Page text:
Toxicity of the antiparasitic lipopeptide biosurfactant SPH6 to green algae, cyanobacteria, crustaceans and zebrafish

Rozalia Korbut, Lars M. Skjolding, Heidi Mathiessen, Rzgar Jaafar, Xiaoyan Li, Louise von Gersdorff Jørgensen, Per Walter Kania, Boqian Wu, Kurt Buchmann*

*Corresponding author for this work

    Research output: Contribution to journalJournal articleResearchpeer-review

    93 Downloads (Pure)


    A lipopeptide with biosurfactant properties produced by the bacterium Pseudomonas H6 (SPH6) has antiparasitic effects and may serve as an alternative to chemotherapeutants against aquatic pathogens in aquaculture. We have elucidated its ecotoxicological potential by short-term standardized tests, including a growth rate inhibition test with algae (Raphidocelis subcapitata), a lethality test on the cyanobacteria Phormidium autumnale, a lethality test using crustaceans (Daphnia magna), a fish embryo acute toxicity test and a fish acute toxicity test using zebrafish (Danio rerio). The decrease of the biosurfactant concentration in zebrafish test water during 24 h was measured. The toxicity for crustaceans was highest (LC50 = 20 mg/L), followed by the test with the zebrafish embryo (LC50 = 27 mg/L). The juvenile zebrafish fish (complete mortality occurred between 40 and 80 mg/L), the cyanobacteria (LC50 = 80 mg/L) and the green algae (EC50 = 170 mg/L) showed higher tolerance. The determination of SPH6 concentrations in fish tank (up to 50 % elimination over 24 h) suggested that the compound may become adsorbed to tank walls, absorbed by fish or degraded. Further studies should determine its impact under different environmental settings (e.g. temperature) relevant for different branches of the aquaculture sector.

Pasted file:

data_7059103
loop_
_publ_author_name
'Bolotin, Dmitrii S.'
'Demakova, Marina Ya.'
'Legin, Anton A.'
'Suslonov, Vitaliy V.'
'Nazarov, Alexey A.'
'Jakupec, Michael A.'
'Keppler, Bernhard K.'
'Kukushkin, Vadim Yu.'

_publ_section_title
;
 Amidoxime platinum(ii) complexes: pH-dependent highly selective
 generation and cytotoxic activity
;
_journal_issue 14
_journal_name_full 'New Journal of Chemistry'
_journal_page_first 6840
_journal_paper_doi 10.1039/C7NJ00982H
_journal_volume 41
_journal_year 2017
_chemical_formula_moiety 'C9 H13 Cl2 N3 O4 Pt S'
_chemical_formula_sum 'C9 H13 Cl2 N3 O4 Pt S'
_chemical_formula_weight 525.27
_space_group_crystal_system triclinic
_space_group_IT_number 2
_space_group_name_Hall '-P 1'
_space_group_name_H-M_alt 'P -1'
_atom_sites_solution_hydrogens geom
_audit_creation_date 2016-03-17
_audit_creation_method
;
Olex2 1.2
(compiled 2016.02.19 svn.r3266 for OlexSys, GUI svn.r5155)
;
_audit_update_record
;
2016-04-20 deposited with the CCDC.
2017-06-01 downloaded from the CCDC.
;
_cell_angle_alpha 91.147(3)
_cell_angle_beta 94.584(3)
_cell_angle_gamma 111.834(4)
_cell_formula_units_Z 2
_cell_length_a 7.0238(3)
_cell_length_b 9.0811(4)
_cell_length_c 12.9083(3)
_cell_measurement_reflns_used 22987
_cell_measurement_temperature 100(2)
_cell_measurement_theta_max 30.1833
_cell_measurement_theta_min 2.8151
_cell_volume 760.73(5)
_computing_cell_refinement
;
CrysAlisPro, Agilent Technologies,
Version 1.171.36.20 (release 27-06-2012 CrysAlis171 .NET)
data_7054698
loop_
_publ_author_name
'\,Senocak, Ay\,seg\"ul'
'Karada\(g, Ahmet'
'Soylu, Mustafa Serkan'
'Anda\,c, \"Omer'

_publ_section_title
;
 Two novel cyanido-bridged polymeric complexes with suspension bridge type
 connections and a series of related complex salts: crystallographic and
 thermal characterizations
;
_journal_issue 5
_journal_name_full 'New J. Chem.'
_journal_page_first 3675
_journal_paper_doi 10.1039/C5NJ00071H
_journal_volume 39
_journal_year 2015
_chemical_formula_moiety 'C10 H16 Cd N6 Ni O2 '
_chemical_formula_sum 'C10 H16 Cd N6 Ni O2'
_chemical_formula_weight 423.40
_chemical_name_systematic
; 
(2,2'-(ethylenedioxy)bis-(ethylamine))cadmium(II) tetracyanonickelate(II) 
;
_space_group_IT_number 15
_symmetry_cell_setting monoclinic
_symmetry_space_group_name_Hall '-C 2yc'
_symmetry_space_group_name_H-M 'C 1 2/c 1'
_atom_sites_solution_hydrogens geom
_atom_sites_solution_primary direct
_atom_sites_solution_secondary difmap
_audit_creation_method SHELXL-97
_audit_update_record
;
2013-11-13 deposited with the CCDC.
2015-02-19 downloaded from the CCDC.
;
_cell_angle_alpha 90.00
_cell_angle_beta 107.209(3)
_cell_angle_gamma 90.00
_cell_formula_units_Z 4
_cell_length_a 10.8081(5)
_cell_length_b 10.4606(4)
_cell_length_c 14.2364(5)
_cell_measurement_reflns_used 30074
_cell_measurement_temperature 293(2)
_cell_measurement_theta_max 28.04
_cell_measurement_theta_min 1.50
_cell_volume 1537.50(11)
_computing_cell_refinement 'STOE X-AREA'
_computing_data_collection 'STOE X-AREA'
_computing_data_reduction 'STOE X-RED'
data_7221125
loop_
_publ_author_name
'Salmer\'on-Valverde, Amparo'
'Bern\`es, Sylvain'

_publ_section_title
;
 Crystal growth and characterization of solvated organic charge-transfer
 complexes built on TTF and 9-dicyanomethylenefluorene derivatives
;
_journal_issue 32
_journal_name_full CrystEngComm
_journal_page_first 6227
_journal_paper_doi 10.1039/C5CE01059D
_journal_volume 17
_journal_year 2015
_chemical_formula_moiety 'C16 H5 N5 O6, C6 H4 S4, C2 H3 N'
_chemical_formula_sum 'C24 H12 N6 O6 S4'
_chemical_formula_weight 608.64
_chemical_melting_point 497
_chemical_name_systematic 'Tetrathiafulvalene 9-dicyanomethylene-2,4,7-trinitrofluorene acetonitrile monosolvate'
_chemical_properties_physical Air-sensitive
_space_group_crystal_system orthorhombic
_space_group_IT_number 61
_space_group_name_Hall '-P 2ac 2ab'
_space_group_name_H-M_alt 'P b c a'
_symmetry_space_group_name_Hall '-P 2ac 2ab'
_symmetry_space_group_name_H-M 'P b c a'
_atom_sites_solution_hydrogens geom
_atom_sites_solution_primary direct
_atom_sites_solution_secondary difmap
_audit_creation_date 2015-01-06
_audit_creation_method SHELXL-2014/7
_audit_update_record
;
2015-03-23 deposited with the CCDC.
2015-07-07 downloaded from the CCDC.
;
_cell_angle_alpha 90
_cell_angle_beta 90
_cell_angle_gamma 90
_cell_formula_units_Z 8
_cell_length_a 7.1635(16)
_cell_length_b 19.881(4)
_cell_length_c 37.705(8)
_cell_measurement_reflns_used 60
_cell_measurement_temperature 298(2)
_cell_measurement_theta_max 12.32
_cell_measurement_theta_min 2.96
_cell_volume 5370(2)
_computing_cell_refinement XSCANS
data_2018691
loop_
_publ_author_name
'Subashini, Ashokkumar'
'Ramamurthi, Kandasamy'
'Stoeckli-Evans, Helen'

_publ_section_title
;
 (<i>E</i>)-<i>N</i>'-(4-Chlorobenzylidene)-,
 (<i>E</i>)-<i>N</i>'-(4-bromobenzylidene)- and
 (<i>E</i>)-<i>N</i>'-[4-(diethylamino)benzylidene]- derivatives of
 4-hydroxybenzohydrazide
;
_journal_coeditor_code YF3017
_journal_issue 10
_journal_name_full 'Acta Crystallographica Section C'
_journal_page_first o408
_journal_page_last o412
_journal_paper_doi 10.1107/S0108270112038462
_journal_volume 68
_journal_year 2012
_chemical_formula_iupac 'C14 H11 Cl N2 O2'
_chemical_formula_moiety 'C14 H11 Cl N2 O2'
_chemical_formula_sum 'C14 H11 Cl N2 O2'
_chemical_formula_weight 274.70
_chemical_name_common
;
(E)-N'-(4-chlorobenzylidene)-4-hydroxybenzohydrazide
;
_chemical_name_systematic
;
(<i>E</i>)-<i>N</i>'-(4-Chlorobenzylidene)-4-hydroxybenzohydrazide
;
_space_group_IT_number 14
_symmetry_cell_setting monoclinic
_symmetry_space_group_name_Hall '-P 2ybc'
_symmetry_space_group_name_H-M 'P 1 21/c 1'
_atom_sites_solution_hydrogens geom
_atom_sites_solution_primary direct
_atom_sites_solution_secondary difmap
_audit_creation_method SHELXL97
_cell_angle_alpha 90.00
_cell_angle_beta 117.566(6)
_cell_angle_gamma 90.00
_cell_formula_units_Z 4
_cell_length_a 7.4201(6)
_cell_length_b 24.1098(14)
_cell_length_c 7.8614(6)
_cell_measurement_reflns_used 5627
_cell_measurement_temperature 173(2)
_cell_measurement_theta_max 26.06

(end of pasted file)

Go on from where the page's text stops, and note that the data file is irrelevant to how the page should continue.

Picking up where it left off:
Original languageEnglish
    Article number106072
    JournalAquatic Toxicology
    Number of pages8
    Publication statusPublished - 2022


    • Parasiticide
    • Surfactant
    • Pseudomonas
    • Toxicity
    • Fish
    • Aquaculture


    Dive into the research topics of 'Toxicity of the antiparasitic lipopeptide biosurfactant SPH6 to green algae, cyanobacteria, crustaceans and zebrafish'. Together they form a unique fingerprint.

    Cite this